Basil and containers go together
Basil is one of the most popular herbs to grow for culinary creations and you can easily grow basil in containers. After all, who can resist a batch of fresh pesto made from basil growing in your own yard!
As soon as the weather turns I begin growing basil in pots on my deck. I find that they get bigger when I can keep an eye on them and it is easier to make a quick harvest. That gets us eating more basil in salads and savory dishes.
Gardening on the deck also keeps pests, like those pesky rabbits and grasshoppers, out of the plants.
Potting Up Basil Plants
The kind of pot you use doesn’t really matter, basil just needs at least 8 inches of depth to grow and the container needs proper drainage. At planting time add organic fertilizer to the root
It’s important to remember that this flavorful herb doesn’t like to have waterlogged roots. When basil has too much water the plant will not produce the quantity of leaves that you want for that big, healthy harvest you’re after.
Choose a good potting soil, not heavy garden soil, and keep an eye on the plants. They will require water every other day when it’s below 100 degrees and once daily when the temperatures go higher.
The plants will benefit from a layer of mulch around the plants. An inch or two will do the trick. This will help keep the soil moist and extend the time between daily watering. Once a month, mix up an organic fertilizer and give your plants a good soaking.
Last year I tried straw bale gardening and found that basil plants grow especially well in this manner. In fact, they were the best of any basil plant I have ever grown!
If there is any hint of frost coming, bring your basil plants inside or cover them with sheets to keep the frost off the leaves. Use rocks or other easy to grab items to hold the sheet down. Frost will kill this tender plant FAST, so if you want to continue your harvest, don’t skip this step.
Pruning is the key to growing basil in containers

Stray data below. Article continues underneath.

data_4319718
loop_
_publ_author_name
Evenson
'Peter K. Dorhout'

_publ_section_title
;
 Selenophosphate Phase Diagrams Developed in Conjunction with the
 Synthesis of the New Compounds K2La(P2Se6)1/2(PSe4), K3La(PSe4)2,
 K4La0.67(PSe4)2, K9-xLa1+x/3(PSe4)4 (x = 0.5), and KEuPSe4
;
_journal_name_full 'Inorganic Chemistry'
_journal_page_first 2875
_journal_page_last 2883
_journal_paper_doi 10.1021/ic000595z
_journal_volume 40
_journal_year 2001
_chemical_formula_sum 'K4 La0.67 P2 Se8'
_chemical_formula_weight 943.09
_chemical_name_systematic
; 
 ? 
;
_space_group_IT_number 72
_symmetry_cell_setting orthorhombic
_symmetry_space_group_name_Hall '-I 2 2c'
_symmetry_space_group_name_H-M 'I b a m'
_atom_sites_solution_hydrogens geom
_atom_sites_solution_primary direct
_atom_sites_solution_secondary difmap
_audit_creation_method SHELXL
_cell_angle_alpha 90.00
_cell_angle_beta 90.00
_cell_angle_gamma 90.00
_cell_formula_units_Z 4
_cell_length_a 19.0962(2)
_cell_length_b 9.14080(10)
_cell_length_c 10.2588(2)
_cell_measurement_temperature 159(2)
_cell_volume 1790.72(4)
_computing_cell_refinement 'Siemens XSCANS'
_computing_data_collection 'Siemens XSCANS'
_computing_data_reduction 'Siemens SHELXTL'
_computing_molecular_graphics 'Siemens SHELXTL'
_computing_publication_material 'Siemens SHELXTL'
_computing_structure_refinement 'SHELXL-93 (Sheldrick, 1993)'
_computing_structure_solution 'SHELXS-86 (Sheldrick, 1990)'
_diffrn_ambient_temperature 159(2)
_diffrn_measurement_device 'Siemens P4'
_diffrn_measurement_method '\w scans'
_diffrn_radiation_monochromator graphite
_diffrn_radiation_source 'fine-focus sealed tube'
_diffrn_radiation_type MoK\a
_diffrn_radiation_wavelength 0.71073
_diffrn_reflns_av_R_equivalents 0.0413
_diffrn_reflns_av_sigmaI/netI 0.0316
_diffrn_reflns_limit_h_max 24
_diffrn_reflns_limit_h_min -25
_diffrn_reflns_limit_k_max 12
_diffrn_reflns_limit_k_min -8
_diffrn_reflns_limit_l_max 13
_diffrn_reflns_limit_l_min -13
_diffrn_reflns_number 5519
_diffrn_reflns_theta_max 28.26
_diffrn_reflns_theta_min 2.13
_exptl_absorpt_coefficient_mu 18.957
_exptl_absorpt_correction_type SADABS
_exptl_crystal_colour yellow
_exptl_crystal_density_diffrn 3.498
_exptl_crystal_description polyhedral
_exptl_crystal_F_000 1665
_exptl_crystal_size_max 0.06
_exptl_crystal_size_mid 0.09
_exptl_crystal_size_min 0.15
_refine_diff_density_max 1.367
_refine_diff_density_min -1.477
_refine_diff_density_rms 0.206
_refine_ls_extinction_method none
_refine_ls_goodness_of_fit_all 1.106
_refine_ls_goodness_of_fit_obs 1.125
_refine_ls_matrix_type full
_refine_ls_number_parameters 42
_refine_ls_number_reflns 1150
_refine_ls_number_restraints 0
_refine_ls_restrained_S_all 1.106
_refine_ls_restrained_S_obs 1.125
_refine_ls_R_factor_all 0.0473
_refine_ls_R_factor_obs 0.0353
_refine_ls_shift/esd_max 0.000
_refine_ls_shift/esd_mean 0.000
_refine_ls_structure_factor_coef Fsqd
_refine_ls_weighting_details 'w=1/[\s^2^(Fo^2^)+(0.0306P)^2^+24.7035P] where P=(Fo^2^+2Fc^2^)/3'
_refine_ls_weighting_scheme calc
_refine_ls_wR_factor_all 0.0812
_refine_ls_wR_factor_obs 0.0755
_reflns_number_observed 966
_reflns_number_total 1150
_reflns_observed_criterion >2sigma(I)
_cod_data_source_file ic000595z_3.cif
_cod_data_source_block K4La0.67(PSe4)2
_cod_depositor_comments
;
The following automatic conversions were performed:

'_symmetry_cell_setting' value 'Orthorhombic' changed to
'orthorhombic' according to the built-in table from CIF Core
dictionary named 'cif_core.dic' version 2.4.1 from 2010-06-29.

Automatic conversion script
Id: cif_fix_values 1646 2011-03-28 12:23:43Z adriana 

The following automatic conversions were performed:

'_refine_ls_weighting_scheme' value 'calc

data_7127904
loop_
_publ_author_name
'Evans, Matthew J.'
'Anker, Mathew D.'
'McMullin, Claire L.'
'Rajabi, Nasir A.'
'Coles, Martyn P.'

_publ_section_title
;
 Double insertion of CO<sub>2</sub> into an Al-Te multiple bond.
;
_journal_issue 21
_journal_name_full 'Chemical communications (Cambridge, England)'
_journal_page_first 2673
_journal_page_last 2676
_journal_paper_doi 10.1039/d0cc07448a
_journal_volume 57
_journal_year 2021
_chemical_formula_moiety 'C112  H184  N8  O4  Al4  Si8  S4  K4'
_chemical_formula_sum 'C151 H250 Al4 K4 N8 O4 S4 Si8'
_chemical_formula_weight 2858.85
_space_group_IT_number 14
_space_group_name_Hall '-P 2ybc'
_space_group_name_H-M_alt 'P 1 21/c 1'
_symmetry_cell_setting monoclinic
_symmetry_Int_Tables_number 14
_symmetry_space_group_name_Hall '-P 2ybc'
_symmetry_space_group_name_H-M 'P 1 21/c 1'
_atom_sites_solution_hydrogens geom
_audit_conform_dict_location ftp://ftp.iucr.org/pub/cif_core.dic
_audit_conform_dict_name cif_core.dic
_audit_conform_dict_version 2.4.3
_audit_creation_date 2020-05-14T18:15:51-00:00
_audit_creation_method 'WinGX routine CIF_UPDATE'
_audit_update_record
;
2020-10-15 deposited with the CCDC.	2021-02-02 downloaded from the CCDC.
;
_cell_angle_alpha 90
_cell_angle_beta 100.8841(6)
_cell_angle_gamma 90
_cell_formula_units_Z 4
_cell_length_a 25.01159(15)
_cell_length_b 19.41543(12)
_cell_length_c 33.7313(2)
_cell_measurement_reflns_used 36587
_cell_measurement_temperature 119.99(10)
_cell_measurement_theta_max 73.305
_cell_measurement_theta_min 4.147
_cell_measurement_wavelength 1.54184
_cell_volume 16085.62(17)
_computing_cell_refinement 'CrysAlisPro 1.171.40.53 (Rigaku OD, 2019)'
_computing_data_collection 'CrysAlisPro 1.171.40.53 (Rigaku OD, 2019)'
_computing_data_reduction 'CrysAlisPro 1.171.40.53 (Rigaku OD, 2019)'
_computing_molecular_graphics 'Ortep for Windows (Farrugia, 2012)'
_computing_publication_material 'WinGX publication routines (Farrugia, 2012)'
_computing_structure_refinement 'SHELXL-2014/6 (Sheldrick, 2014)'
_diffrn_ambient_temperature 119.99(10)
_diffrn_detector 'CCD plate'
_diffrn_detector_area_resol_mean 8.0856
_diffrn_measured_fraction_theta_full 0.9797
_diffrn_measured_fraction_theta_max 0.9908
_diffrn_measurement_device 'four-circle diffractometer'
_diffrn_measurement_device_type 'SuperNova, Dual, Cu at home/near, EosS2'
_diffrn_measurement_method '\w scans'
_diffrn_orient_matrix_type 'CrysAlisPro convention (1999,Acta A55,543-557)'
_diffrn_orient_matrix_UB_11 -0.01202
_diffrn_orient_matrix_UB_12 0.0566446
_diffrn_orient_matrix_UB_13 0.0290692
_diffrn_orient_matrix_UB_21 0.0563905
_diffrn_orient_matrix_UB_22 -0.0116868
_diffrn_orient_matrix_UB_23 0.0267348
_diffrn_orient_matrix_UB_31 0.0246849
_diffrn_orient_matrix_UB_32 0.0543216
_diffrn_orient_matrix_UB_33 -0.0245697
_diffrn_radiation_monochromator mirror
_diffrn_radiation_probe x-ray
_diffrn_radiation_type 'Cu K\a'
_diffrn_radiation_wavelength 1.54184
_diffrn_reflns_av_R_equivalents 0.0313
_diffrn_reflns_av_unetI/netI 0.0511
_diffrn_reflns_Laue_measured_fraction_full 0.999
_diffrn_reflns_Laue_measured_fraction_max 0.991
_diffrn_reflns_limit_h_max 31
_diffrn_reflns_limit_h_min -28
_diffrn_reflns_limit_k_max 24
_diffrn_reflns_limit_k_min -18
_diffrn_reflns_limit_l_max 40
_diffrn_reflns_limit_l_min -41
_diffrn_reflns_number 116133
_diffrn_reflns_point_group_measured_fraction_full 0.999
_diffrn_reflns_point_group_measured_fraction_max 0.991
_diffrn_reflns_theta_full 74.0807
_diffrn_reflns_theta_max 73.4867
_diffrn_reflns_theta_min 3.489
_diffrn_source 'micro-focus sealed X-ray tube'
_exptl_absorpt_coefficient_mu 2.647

The biggest trick to growing a bumper crop of basil is pruning it — always pinch it back to the next place where there are two leaves sprouting. This will cause the plant to grow into two more branches.
Start pruning when the plant gets about 6 inches tall. That will cause it to grow bushy instead of tall. Bushy = more leaves.
You can safely prune established basil plants two or three times a week during the peak growing season. This is preferably done in the evening if it is going to be really hot. Once you start pinching back regularly, you will get an eye for your plant and when it is ready for a pruning.
For an extended harvest, do not let the plant set flowers. This will send a signal for it to stop leaf production and work on seeds. If you are keeping up on your pinching regimen, the flowers should not be a problem.
Of course, do what you can to keep insects away. Occasionally, basil is bothered by aphids, slugs, or Japanese beetles. If pests are bugging your plants, try these natural pest remedies.
How much sun does basil need to grow?
Basil needs at least 6 hours of direct sunlight each day. Eight hours is even better. They thrive in the 80+ degree days of summer.
If you live in the north consider a sunny afternoon spot. Those who live in the south will find that their plants may even benefit from some afternoon shade when the extreme heat of summer sets in.
What will you do with your bumper basil crop?
Once you harvest your basil leaves, they will keep for about a week in the refrigerator. Here’s what I do to keep them fresh:
Wash the leaves in cold water and place them in a plastic zip bag with a bit of extra water. Store this bag in the produce section of the refrigerator and remove leaves as you need them.
This is also a great way to store leaves until you have enough for a big basil cooking project.
Here are just a few suggestions for using those wonderful basil leaves –
- Make fresh pesto (every night!)
- Crush the basil leaves and freeze them in ice cube trays with olive oil
- Use fresh leaves on salads and sandwiches
- Make basil syrup for tea, pop-cycles and as a drizzle on fresh fruit
- Make strawberry basil lemonade, yum!
- Make an infused oil, the process is similar to this post about calendula
- Make flavored vinegar
- Dehydrate your basil leaves and powder them for later use
Grow a bumper crop of basil by giving your plants proper soil, water, and by pinching the plants regularly. There is so much you can do with basil you’ll want to be eating it every night.